Forbes India 15th Anniversary Special

Can Spain Beat the World Cup Jinx in 2014?

Since 1930, only Italy and Brazil have won successive FIFA World Cups. Can Spain defy history and defend their title?

Published: Jan 6, 2014 06:49:39 AM IST
Updated: Jan 2, 2014 01:00:25 PM IST
Can Spain Beat the World Cup Jinx in 2014?
Image: Getty Images
Spain’s goalkeeper Iker Casillas raises the trophy after the team won the 2010 World Cup

At the 2010 World Cup, there were times, honestly, when one looked for Lionel Messi in the Spain starting XI.

It looked so much like Barcelona; you couldn’t help but think that Messi must have been there, lurking in the maze of legs in the opposition defence. See, Xavi has just got the ball from Sergio Busquets, there’s Andres Iniesta making a run, Pedro’s waiting out to the left … oh, it’s David Villa. Right. Spain. Not Barcelona.

It’s another matter that Villa too had been signed on by Barcelona just before that tournament. Perhaps the club also didn’t like the idea of moves ending with a non-Barca player!

Twenty of Spain’s squad of 23 in the South Africa World Cup played in La Liga; seven of them were Barcelona boys. And six of the players in the starting XI were Nou Camp regulars. (Victor Valdes, the goalkeeper, was the only one not to play, because Iker Casillas was the obvious preference.)

But was it really Spain? The game they played was so tiki-taka, wasn’t it?

Since July 2008, bar eight months spread over three spells, Spain have been the best football team in the world. In this period, Spain won Euro 2008, World Cup 2010 and Euro 2012.

In 2008, Pep Guardiola took up the reins of Barcelona. Between then and the end of the 2011-12 season, when Guardiola left, Barcelona won La Liga three seasons in a row—2008–09, 2009–10, 2010–11—the Copa Del Rey twice, the Spanish Super Cup thrice, the UEFA Champions League twice and the FIFA Club World Cup twice.

Since Guardiola left, Barcelona have won La Liga once, but their pre-eminent position in Spain, and Europe, has been a tad shaky. Spain’s qualification for World Cup 2014 was never in doubt and they went through without a hitch. Still, they don’t look as infallible as they did four years ago when, even if they didn’t win every match with a sackful of goals, they played the games their way—when the opponents were suckered into playing catch up—practically every time. Interestingly, when we saw Spain in Euro 2012, they had started to move away from tiki-taka to a slightly more direct, wing-based style of play: Winds of change, anyone?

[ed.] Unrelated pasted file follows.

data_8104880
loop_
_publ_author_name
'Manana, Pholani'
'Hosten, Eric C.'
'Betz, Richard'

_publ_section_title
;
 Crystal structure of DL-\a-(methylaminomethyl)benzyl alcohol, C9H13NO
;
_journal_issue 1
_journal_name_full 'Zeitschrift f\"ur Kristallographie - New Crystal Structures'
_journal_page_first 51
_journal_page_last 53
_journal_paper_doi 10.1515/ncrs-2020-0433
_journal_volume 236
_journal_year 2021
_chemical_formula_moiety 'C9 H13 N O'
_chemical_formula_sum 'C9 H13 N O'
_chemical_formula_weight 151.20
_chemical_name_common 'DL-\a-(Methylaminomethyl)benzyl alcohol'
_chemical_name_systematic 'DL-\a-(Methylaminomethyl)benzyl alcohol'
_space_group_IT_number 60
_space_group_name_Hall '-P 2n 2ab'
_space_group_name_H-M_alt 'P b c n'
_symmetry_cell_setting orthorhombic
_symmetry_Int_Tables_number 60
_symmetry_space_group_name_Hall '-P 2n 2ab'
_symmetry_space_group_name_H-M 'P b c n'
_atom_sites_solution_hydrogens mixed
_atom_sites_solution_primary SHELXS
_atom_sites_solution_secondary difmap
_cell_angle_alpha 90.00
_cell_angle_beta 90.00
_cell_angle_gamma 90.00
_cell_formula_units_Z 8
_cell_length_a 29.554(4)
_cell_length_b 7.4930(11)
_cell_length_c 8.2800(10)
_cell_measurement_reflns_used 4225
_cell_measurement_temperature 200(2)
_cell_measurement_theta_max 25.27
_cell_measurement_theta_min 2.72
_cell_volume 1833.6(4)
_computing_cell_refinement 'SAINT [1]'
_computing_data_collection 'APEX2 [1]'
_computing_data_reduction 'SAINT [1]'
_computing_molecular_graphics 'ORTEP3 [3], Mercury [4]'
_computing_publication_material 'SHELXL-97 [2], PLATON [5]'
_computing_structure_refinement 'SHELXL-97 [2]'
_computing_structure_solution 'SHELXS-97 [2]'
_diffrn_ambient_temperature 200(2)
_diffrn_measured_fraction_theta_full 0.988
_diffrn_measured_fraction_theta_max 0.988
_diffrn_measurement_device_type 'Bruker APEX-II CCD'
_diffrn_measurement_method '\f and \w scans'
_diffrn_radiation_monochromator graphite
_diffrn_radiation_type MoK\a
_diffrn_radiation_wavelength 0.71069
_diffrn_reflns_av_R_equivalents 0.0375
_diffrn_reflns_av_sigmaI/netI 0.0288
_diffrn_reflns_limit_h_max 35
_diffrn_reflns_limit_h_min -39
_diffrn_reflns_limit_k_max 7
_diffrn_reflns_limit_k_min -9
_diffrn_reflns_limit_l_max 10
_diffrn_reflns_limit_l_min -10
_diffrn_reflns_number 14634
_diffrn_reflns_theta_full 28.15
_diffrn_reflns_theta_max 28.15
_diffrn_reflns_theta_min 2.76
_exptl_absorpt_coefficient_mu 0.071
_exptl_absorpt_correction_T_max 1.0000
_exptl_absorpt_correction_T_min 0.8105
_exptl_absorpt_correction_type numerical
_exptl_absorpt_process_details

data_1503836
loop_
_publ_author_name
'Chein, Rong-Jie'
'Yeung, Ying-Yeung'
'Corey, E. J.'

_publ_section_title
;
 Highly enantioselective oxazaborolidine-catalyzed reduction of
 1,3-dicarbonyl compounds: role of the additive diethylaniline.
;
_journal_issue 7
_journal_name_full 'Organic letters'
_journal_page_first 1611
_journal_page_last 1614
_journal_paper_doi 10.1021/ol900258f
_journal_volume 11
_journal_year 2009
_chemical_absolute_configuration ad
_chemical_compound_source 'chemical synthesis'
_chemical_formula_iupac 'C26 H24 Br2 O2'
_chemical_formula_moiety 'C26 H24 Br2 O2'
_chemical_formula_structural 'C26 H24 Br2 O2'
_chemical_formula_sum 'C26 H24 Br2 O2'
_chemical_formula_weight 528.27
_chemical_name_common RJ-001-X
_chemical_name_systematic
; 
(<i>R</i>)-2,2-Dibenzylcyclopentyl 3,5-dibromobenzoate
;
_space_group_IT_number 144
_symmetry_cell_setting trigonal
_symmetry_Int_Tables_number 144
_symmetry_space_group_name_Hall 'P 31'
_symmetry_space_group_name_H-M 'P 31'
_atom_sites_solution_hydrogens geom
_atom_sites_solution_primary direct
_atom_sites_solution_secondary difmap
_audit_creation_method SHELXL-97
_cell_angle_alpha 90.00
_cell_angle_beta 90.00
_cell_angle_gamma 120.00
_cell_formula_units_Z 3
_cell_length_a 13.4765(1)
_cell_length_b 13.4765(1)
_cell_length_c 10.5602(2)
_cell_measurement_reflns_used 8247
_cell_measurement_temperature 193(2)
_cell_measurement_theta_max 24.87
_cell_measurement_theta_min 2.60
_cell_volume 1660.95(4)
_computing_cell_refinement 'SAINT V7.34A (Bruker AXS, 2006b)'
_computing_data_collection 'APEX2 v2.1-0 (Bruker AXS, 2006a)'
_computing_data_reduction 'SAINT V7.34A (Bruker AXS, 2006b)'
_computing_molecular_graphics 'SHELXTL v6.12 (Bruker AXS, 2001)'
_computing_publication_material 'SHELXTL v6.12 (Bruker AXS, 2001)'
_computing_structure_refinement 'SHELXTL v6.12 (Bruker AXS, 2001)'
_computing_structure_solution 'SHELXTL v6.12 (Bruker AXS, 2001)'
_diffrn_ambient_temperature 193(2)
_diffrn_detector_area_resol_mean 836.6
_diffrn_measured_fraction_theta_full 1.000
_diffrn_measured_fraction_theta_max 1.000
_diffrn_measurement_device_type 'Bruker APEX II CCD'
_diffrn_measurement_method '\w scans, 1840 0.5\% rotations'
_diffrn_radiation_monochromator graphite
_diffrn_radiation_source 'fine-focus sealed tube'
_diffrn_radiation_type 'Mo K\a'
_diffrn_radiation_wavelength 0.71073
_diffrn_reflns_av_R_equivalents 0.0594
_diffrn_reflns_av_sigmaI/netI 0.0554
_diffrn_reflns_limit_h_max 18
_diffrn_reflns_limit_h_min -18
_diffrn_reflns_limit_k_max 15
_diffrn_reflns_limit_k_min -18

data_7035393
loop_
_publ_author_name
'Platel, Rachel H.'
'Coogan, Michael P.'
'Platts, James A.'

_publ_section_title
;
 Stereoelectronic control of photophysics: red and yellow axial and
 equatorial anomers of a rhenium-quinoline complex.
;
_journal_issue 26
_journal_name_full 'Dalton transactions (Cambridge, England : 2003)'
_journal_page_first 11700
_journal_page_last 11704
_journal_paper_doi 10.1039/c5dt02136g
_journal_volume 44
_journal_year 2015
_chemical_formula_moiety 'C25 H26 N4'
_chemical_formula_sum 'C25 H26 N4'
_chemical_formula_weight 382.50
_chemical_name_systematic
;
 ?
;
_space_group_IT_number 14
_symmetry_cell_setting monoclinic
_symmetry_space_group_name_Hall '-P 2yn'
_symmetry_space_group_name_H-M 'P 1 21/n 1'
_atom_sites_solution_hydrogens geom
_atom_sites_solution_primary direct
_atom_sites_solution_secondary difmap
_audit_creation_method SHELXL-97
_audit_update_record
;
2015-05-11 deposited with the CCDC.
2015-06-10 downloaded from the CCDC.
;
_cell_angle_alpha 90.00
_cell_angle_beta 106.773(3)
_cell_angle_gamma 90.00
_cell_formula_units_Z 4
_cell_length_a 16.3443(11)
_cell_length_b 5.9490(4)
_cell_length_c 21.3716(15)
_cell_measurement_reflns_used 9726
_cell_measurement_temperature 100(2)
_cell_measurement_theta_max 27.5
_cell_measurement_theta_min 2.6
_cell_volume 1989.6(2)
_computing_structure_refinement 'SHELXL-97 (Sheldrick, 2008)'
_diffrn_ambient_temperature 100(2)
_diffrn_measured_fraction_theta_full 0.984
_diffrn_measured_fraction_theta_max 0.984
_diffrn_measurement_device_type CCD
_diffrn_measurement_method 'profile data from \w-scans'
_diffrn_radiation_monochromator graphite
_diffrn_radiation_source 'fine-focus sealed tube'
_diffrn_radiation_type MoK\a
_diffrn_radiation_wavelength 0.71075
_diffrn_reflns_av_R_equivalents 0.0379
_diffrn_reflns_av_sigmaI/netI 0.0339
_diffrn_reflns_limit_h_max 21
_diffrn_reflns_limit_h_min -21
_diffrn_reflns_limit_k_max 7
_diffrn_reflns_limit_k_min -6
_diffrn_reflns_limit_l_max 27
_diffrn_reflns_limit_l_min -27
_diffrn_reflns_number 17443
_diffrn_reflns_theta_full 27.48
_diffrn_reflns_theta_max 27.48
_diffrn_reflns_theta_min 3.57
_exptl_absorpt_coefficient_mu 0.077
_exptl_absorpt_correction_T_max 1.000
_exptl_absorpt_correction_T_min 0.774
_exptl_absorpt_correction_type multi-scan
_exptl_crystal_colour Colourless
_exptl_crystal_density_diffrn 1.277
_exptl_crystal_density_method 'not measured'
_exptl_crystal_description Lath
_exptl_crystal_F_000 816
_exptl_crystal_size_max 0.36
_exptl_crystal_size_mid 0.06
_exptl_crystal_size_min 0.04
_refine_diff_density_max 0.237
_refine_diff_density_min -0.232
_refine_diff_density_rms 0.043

Which brings us to Brazil 2014.

Italy, in 1934 and 1938, and Brazil, in 1958 and 1962, are the only teams to have won successive World Cup trophies. That aside, Holland reached successive finals in 1974 and 1978, Argentina won in 1986 and finished second in 1990, and West Germany reached three finals in a row: 1982, 1986 and 1990, winning only the last one.

The tournament moved to a 24-team format in 1982 and then a 32-team format in 1998, and since then, the standout favourites have never really won the tournament, before Spain did in 2010.

Spain, however, are the Number Ones in every footballing way, though the ‘home’ factor places Brazil ahead of them for the bookmakers. (Argentina, interestingly, are second, and Germany third, with Spain at four. Doesn’t sound right, does it? But bookmakers are likely to know better than you or me, I’d say.)

If there is a team that can sink the Spanish dream, it has to be Brazil. Under Luiz Scolari—yes, back at the helm again—the team wears a completely new look, and the core of the team, especially its attack, is in its early twenties. Neymar is just 21. At the Confederations Cup and in international friendlies, Brazil have improved in stages, step by step. And at home, hopes will be high. Scolari, in fact, announced after the 5-0 win over Honduras recently, “Brazil will be world champions.” Even six months ago, that claim would have sounded hollow. Not anymore.

More than the Brazil threat, though, is the matter of Spain themselves. They are lucky, as Brazil were in the ’50s and ’60s, in not having to face themselves, but are Spain already feeling the heat of carrying the mantle of ‘defending champions’?

When the draws for the 2014 World Cup were announced recently, Spain were placed in Group B with Holland (their opponents in the 2010 final), Chile and Australia. “Nobody said it would be easy,” tweeted Gerard Pique. The reference, interestingly, was not to Holland; it was about Chile, No. 15 in the rankings, but a team Vicente del Bosque, Spain’s coach, calls, “without doubt one of the hardest opponents we could get; amongst the strongest sides in South America.”